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Independent journalists’ union demands federal-level investigation into Irina Slavina’s self-immolation

Source: Meduza

The independent Journalists’ and Media Workers’ Union is demanding that Russia’s federal-level police officials, investigators, and prosecutors investigate the circumstances surrounding the self-immolation of Nizhny Novgorod journalist Irina Slavina and punish those responsible for inciting her to suicide.

The union released a statement underscoring that the case ought to be investigated by the federal branches of the Interior Ministry, Investigative Committee, and Prosecutor’s Office, and not by investigative agencies in the Nizhny Novgorod Region.

“We are convinced that the reason for Irina’s suicide was the continuous persecution and pressure on the journalist by government security structures,” the statement says.

The Russian Presidential Council for Human Rights’ Commission for the Rights of Journalists has also called on the country’s Investigative Committee to investigate the circumstances that led to Slavina’s suicide.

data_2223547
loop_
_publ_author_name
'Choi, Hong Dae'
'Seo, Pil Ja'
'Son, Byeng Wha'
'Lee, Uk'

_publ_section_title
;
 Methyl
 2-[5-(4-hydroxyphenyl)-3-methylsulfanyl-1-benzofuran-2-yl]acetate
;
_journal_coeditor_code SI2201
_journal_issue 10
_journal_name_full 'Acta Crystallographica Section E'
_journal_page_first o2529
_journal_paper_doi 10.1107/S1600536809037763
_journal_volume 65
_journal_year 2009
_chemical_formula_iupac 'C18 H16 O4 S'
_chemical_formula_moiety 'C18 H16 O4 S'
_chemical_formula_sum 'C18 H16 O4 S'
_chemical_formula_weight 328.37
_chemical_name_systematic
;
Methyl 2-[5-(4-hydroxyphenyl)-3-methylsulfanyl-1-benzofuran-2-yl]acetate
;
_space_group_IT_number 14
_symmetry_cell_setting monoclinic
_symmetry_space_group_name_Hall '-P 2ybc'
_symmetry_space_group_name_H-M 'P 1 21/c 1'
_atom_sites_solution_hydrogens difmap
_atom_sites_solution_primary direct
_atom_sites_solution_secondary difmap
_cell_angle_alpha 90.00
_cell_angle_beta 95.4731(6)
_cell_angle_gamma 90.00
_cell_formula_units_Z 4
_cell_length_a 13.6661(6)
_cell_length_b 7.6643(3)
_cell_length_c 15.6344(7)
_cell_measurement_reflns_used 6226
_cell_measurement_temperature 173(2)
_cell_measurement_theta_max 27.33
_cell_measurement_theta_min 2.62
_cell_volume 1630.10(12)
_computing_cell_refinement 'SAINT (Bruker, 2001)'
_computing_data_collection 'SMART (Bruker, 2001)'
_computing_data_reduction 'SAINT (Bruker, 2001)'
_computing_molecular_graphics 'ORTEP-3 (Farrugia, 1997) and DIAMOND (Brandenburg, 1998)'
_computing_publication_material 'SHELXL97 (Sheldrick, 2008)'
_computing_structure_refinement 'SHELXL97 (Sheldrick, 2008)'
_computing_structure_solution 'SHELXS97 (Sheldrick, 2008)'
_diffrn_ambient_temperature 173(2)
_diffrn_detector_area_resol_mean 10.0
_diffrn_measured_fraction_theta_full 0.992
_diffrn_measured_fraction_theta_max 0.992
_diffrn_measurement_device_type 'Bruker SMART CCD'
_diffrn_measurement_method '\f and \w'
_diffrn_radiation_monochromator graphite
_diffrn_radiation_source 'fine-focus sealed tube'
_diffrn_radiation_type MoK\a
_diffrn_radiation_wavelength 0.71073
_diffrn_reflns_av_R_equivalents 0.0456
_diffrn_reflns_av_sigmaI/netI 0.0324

Irina Slavina was a well-known journalist in Nizhny Novgorod and the editor-and-chief of Koza.Press, an online outlet covering politics and corruption in the region. On October 2, she wrote on Facebook: “For my death, please blame the Russian Federation.” Moments later, she set fire to herself outside of the local police headquarters. She died of her injuries on the scene.

The day before her suicide, Irina Slavin’s apartment was searched in connection with a criminal investigation into the activities of “undesirable organizations.” She was considered a witness in the case. According to friends and colleagues, Slavina faced constant pressure from the authorities over the past few years; she was also fined on multiple occasions for speaking out about sensitive topics on Facebook, as well as for her participation in public demonstrations and for various Koza.Press publications. 

The memorial service for Irina Slavina was held in Nizhny Novgorod on Tuesday, October 6. An estimated 200 people joined a commemorative march through the city following the service.